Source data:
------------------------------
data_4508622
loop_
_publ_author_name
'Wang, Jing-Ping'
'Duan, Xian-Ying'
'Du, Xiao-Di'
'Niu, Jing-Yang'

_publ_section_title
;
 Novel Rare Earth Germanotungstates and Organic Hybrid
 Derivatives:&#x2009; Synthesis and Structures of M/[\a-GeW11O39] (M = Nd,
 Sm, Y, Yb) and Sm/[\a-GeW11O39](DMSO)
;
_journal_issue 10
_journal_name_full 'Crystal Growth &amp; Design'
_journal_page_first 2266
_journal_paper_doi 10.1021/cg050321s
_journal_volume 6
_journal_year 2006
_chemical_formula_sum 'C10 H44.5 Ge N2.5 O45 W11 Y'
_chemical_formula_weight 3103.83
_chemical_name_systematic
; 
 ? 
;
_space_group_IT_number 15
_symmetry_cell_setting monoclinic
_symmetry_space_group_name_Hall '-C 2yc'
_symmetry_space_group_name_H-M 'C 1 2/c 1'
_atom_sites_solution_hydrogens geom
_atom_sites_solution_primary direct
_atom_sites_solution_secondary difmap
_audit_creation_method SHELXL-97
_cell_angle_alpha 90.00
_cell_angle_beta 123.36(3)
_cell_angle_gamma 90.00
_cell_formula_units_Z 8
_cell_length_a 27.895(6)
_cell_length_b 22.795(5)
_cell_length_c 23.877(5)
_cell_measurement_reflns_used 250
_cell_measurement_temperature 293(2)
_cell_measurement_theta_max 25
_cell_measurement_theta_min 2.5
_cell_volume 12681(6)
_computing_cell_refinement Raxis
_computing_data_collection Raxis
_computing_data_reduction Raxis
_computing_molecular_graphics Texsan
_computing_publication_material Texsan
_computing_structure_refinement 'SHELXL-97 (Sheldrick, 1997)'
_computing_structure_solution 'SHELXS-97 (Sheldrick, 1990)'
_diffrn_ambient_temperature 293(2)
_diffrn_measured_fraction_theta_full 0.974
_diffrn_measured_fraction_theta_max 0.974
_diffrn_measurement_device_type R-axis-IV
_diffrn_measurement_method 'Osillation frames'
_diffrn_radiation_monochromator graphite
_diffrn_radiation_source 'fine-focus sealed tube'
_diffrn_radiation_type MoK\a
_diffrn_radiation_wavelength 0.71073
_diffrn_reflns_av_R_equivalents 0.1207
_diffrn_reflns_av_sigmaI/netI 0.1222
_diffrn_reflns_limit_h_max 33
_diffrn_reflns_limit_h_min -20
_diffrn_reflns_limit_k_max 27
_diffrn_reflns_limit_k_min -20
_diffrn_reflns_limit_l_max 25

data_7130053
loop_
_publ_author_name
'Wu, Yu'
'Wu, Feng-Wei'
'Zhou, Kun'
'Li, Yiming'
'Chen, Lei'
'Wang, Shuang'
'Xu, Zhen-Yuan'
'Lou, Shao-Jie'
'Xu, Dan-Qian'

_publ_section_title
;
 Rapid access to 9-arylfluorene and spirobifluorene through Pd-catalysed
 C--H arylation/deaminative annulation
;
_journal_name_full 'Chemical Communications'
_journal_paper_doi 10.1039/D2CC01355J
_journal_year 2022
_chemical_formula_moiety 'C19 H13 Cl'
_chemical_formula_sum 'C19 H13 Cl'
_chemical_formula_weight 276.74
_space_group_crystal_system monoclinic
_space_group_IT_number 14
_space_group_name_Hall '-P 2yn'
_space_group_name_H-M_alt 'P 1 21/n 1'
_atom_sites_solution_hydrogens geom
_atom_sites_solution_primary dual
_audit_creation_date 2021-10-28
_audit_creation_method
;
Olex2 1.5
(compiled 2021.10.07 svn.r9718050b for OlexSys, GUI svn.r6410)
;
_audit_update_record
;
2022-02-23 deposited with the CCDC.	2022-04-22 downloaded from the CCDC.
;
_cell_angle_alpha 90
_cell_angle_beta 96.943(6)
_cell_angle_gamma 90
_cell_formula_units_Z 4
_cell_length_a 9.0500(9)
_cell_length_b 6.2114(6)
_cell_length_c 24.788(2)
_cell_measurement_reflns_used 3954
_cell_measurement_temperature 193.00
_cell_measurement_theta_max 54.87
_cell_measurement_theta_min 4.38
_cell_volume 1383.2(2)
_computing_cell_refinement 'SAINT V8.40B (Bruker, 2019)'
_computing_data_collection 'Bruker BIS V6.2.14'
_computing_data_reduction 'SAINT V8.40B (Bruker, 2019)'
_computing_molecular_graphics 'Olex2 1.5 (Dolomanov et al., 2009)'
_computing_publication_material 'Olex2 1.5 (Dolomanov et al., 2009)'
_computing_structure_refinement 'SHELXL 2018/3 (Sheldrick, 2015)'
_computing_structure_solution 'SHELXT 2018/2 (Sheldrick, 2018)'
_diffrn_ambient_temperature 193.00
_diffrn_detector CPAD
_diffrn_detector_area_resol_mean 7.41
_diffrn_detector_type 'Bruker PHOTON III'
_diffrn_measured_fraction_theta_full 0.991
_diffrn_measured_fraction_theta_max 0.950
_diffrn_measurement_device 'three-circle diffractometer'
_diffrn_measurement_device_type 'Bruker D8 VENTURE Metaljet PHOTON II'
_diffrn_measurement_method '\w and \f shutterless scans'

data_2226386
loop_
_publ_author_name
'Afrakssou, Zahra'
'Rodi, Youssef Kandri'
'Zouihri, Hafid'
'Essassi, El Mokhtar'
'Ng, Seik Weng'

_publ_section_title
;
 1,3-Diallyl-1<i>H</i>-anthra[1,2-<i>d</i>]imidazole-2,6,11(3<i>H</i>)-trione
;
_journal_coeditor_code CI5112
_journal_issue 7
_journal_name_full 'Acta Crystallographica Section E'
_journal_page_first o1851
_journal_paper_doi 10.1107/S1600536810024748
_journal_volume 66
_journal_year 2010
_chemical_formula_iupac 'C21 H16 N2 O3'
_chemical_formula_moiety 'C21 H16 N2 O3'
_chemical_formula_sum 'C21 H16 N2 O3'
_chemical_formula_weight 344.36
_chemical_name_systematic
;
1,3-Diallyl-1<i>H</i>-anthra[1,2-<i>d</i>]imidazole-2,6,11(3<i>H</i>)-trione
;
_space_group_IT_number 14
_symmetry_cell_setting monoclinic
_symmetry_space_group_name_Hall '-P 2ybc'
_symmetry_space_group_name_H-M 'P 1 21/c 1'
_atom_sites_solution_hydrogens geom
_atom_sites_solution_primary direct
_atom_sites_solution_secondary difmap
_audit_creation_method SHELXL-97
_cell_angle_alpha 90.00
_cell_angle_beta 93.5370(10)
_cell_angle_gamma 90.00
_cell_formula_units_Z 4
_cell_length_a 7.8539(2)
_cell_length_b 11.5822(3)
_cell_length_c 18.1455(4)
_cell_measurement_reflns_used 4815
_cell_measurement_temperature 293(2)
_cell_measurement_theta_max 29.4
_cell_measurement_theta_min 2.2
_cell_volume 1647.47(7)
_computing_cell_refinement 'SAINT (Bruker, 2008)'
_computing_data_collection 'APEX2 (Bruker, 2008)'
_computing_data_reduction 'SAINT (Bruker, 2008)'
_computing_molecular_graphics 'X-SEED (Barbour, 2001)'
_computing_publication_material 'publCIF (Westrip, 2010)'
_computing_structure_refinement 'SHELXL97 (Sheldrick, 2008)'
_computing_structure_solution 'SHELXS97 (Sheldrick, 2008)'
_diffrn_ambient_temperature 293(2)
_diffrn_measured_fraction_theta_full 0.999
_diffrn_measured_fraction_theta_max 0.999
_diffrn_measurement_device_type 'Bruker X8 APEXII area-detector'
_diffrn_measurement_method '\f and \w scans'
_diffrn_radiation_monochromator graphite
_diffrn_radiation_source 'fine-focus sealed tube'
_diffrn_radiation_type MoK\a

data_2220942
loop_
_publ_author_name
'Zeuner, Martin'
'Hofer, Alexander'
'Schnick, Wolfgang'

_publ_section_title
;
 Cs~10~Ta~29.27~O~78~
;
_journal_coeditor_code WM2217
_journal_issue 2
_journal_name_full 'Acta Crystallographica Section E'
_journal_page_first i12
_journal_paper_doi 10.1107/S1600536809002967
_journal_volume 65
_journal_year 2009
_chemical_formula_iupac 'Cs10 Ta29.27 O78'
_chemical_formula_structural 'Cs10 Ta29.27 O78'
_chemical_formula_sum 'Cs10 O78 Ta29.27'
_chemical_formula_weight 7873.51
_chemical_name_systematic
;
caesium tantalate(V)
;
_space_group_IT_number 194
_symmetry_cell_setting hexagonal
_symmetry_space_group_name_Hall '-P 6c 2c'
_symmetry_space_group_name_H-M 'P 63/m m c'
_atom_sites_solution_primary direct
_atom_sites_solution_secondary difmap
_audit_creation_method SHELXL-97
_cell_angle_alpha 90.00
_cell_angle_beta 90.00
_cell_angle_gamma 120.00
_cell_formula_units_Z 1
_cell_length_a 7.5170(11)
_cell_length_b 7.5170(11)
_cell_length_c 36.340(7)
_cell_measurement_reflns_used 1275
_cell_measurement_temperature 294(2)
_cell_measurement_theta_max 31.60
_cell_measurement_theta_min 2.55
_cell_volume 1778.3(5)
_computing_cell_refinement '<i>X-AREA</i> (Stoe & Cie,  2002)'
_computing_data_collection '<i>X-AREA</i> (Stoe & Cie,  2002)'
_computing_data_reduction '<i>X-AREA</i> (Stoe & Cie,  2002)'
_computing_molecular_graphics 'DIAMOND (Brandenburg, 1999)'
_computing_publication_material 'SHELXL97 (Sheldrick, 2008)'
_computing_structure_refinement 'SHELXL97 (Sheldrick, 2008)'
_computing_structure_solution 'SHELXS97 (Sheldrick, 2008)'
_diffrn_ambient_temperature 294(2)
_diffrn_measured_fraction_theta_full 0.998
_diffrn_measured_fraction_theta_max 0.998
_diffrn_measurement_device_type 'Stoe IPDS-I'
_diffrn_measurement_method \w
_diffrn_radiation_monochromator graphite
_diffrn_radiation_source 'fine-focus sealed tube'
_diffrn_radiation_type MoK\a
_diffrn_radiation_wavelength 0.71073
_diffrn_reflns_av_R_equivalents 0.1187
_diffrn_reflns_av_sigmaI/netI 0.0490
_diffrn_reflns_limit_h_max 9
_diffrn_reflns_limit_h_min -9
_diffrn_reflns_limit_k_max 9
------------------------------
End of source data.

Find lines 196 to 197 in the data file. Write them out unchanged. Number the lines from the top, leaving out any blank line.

_diffrn_radiation_source 'fine-focus sealed tube'
_diffrn_radiation_type MoK\a